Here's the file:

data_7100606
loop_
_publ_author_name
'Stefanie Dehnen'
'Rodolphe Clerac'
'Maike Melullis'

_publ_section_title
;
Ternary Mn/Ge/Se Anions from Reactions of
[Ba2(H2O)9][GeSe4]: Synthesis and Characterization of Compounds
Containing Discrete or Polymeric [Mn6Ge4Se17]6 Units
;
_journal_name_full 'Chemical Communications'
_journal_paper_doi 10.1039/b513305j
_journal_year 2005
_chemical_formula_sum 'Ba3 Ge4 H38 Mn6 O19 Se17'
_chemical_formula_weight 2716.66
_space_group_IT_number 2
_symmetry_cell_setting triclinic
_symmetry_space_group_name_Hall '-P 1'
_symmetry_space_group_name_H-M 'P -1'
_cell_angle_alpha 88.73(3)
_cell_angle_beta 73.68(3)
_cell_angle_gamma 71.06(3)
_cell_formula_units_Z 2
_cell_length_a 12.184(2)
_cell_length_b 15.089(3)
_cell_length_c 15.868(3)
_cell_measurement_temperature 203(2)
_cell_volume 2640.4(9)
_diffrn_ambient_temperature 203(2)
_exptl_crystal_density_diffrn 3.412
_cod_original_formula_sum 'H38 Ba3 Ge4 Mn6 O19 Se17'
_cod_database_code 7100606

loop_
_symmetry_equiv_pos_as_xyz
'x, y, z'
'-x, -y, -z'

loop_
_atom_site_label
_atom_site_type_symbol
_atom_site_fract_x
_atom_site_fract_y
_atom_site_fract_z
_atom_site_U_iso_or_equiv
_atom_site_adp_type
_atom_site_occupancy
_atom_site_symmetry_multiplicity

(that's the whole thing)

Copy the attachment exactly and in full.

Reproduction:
data_7100606
loop_
_publ_author_name
'Stefanie Dehnen'
'Rodolphe Clerac'
'Maike Melullis'

_publ_section_title
;
Ternary Mn/Ge/Se Anions from Reactions of
[Ba2(H2O)9][GeSe4]: Synthesis and Characterization of Compounds
Containing Discrete or Polymeric [Mn6Ge4Se17]6 Units
;
_journal_name_full 'Chemical Communications'
_journal_paper_doi 10.1039/b513305j
_journal_year 2005
_chemical_formula_sum 'Ba3 Ge4 H38 Mn6 O19 Se17'
_chemical_formula_weight 2716.66
_space_group_IT_number 2
_symmetry_cell_setting triclinic
_symmetry_space_group_name_Hall '-P 1'
_symmetry_space_group_name_H-M 'P -1'
_cell_angle_alpha 88.73(3)
_cell_angle_beta 73.68(3)
_cell_angle_gamma 71.06(3)
_cell_formula_units_Z 2
_cell_length_a 12.184(2)
_cell_length_b 15.089(3)
_cell_length_c 15.868(3)
_cell_measurement_temperature 203(2)
_cell_volume 2640.4(9)
_diffrn_ambient_temperature 203(2)
_exptl_crystal_density_diffrn 3.412
_cod_original_formula_sum 'H38 Ba3 Ge4 Mn6 O19 Se17'
_cod_database_code 7100606

loop_
_symmetry_equiv_pos_as_xyz
'x, y, z'
'-x, -y, -z'

loop_
_atom_site_label
_atom_site_type_symbol
_atom_site_fract_x
_atom_site_fract_y
_atom_site_fract_z
_atom_site_U_iso_or_equiv
_atom_site_adp_type
_atom_site_occupancy
_atom_site_symmetry_multiplicity